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pington. To these I must add another very five company of volunteer artillerists, under judge Nicholson, who had proffered their services to aid in the defence of this post whenever an attack might be apprehended; and also a detachment from commodore Barney's flotilla, under lieutenant Redman. Brigadier general Winder had also furnished me with about 600 infantry, under the command of lieutenant colonel Stewart and major Lane, consisting of detachments from the 12th, 14th, 36th, and 38th regiments of United States' troops--the otal amounting to about 1000 effective men.

On Monday morning, very early, it was perceived that the enemy was landing troops on the east side of the Patapsco, distance about ten miles. During that day and the ensuing night, he had brought sixteen ships (including five bomb ships) within about two miles and a half of this fort. I had arranged my force as follows: the regular artillerists under captain Evans, and the volunteers under captain Nicholson, manned the bastions in the Star Fort. Captains Bunbury's, Addison's, Rodman's, Berry's, and lieutenant commandant Pennington's commands were stationed on the lower works, and the infantry, under lieutenant colonel Stewart and major Lane, were in the outer ditch, to meet the enemy at his landing, should he attempt one.

On Tuesday morning, about sun-rise, the enemy commenced the attack from his five bomb vessels, at the distance of about two miles, and kept up an incessant and well directed bombard ment. We immediately opened our batteries, and kept up a brisk fire from our guns and mortars, but unfortunately our shot and shells all fell considerably short of him. This was to me a most distressing circumstance; as it left us exposed to a constant and tremendous shower of shells, without the inost remote possibility of our doing him the slightest injury. It affords me the highest gratification to state, that though we were left thus exposed, and thus inactive, not a man shrunk from the conflict.

About two o'clock P. M. one of the 24 pounders of the southwest bastion, under the immediate command of captain Nicholson, was dismounted by a shell, the explosion from which killed his second lieutenant, and wounded several of his men; the bustle necessarily produced in removing the wounded and replacing the gun, probably induced the enemy to suspect we were in a state of confusion, as he brought in three of his bomb ships, to what I believed to be good striking distance. I immediately ordered a fire to be opened, which was obeyed with alacrity through the whole garrison, and in half an hour those intruders again sheltered themselves by withdrawing beyond our reach. three cheers, and again ceased firing-The enemy continued throwing shells, with one or two slight intermissions, till one o'clock in the morning of Wednesday, when it was discovered that he had availed himself of the darkness of the night, and had thrown a considerable force above to our right; they had approach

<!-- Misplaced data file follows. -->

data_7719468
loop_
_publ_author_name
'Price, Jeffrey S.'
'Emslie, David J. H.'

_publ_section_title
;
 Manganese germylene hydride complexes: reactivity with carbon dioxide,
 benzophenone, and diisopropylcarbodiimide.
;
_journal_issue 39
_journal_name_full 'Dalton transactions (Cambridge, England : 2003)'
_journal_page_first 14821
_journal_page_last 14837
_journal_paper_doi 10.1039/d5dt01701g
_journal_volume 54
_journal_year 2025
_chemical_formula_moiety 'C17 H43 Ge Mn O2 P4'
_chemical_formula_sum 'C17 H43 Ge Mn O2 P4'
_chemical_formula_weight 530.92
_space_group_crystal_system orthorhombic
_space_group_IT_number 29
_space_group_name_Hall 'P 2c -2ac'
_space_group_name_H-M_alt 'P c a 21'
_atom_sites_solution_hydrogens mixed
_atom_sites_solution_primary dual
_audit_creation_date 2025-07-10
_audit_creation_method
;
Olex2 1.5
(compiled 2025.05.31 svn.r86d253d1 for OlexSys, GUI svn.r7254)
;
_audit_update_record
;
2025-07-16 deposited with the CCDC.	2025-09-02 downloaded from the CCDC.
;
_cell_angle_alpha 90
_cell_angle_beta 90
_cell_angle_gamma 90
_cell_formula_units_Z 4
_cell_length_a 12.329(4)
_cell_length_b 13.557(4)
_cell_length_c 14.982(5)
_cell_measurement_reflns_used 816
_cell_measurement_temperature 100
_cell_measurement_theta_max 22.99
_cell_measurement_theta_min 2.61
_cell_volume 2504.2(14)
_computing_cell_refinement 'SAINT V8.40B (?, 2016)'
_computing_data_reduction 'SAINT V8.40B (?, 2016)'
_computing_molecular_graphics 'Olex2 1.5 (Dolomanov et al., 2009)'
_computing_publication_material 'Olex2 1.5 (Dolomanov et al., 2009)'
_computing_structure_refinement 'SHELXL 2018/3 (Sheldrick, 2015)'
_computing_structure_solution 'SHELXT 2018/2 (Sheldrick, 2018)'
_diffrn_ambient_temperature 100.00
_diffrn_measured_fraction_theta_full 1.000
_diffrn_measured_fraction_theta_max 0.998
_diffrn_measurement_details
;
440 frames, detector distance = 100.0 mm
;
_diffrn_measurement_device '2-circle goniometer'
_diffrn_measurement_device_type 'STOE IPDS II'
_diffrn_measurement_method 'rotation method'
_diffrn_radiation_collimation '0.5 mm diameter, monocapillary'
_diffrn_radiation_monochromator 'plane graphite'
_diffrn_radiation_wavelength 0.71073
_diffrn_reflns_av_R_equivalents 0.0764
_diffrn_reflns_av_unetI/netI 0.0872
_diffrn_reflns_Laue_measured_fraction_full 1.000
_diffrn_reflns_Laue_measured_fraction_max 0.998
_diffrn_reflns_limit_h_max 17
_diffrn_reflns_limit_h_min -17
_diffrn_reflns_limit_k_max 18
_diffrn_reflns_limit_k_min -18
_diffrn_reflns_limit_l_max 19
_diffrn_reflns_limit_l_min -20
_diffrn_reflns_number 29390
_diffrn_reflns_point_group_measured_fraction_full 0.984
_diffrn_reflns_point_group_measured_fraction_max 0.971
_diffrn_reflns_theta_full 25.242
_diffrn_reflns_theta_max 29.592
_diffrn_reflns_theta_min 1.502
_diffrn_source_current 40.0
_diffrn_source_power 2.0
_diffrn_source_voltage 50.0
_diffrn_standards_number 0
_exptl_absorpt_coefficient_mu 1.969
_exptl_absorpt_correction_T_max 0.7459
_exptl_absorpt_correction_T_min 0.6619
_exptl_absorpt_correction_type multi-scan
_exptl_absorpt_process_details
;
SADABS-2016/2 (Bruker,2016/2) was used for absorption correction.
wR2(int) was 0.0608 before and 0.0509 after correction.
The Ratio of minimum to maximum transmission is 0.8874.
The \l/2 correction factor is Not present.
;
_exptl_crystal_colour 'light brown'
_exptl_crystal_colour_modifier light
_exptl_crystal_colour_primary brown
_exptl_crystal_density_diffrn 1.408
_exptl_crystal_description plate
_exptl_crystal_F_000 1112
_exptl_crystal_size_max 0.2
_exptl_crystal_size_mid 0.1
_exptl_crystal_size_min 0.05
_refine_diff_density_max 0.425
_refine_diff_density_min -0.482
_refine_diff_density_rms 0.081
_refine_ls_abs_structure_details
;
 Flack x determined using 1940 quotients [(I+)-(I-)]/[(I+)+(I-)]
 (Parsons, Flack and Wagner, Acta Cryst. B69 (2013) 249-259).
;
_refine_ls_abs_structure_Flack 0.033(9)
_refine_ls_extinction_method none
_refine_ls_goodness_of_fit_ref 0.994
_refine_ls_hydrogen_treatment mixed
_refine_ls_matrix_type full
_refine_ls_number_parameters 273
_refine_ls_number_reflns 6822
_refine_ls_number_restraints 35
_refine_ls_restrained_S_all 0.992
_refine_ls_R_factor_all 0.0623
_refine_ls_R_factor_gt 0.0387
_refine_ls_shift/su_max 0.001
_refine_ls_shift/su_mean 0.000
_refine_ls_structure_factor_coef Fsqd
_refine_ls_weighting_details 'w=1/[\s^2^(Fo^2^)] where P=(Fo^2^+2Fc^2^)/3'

ed very near to Fort Covington, when they began to throw rockets; intended, I presume, to give them an opportunity of examining the shores—as I have since understood, they had detached 1250 picked men, with scaling ladders, for the purpose of storming this fort. We once more had an opportunity of opening our batteries, and kept up a continued blaze for nearly two hours, which had the effect again to drive them off.

In justice to lieutenant Newcomb, of the United States' navy, who commanded at fort Covington, with a detachment of sailors, and lieutenant Webster, of the flotilla, who commanded the six gun battery near that fort, I ought to state, that during this time they kept up an animated, and I believe, a very destructive fire, to which I am persuaded, we are much indebted in repulsing the enemy. One of his sunken barges has since been found with two dead men in it; others have been seen floating in the river. The only nieans we had of directing our guns, was by the blaze of their rockets, and the flashes of their guns. Had they ventured to the same situation in the day time, not a man would have escaped.

The bombardment continued on the part of the enemy until 7 o'clock on Wednesday morning, when it ceased; and about 9, their ships got under weigh, and stood down the river. During the bombardment, which lasted 25 hours (with two slight intermissions) from the best calculation I can inake, from 15 to 1800 shells were thrown by the enemy. A few of these fell short. A large proportion burst over us, throwing their fragments among us, and threatening destruction. Many passed over, and about 400 fell within the works. Two of the public buildings are materially injured, the others but slightly. I am happy to inform you (wonderful as it may appear) that our loss amounts only to four men killed, and 24 wounded. The latter will all recover. Among the killed, I have to lament the loss of lieutenant Clagget, and sergeant Clemm, both of captain Nicholson's volunteers; two men whose fate is to be deplored, not only for their personal bravery, but for their high standing, amiable demeanor, and spotless integrity in private life. Lieutenant Russel, of the company un